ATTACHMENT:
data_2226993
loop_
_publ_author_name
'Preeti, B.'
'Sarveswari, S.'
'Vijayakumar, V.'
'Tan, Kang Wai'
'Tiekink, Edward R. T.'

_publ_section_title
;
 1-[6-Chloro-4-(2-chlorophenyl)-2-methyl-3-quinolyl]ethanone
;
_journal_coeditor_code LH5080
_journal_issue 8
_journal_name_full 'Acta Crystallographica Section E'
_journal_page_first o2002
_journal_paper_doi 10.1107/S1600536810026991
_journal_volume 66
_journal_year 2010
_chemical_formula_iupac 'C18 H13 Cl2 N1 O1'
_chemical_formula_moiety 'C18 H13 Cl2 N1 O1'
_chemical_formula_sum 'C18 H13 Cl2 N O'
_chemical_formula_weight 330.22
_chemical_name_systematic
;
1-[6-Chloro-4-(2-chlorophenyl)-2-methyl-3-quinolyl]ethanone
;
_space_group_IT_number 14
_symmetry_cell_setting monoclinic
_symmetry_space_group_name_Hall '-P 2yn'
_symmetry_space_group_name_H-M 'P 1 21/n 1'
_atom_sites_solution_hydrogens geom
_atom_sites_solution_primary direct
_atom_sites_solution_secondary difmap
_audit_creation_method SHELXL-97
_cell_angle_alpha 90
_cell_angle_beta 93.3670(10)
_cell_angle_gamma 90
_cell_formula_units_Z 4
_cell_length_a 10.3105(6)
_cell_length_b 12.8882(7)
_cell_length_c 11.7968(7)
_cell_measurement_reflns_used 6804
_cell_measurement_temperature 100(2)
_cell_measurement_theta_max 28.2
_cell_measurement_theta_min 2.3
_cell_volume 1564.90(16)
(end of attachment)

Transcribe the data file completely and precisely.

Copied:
data_2226993
loop_
_publ_author_name
'Preeti, B.'
'Sarveswari, S.'
'Vijayakumar, V.'
'Tan, Kang Wai'
'Tiekink, Edward R. T.'

_publ_section_title
;
 1-[6-Chloro-4-(2-chlorophenyl)-2-methyl-3-quinolyl]ethanone
;
_journal_coeditor_code LH5080
_journal_issue 8
_journal_name_full 'Acta Crystallographica Section E'
_journal_page_first o2002
_journal_paper_doi 10.1107/S1600536810026991
_journal_volume 66
_journal_year 2010
_chemical_formula_iupac 'C18 H13 Cl2 N1 O1'
_chemical_formula_moiety 'C18 H13 Cl2 N1 O1'
_chemical_formula_sum 'C18 H13 Cl2 N O'
_chemical_formula_weight 330.22
_chemical_name_systematic
;
1-[6-Chloro-4-(2-chlorophenyl)-2-methyl-3-quinolyl]ethanone
;
_space_group_IT_number 14
_symmetry_cell_setting monoclinic
_symmetry_space_group_name_Hall '-P 2yn'
_symmetry_space_group_name_H-M 'P 1 21/n 1'
_atom_sites_solution_hydrogens geom
_atom_sites_solution_primary direct
_atom_sites_solution_secondary difmap
_audit_creation_method SHELXL-97
_cell_angle_alpha 90
_cell_angle_beta 93.3670(10)
_cell_angle_gamma 90
_cell_formula_units_Z 4
_cell_length_a 10.3105(6)
_cell_length_b 12.8882(7)
_cell_length_c 11.7968(7)
_cell_measurement_reflns_used 6804
_cell_measurement_temperature 100(2)
_cell_measurement_theta_max 28.2
_cell_measurement_theta_min 2.3
_cell_volume 1564.90(16)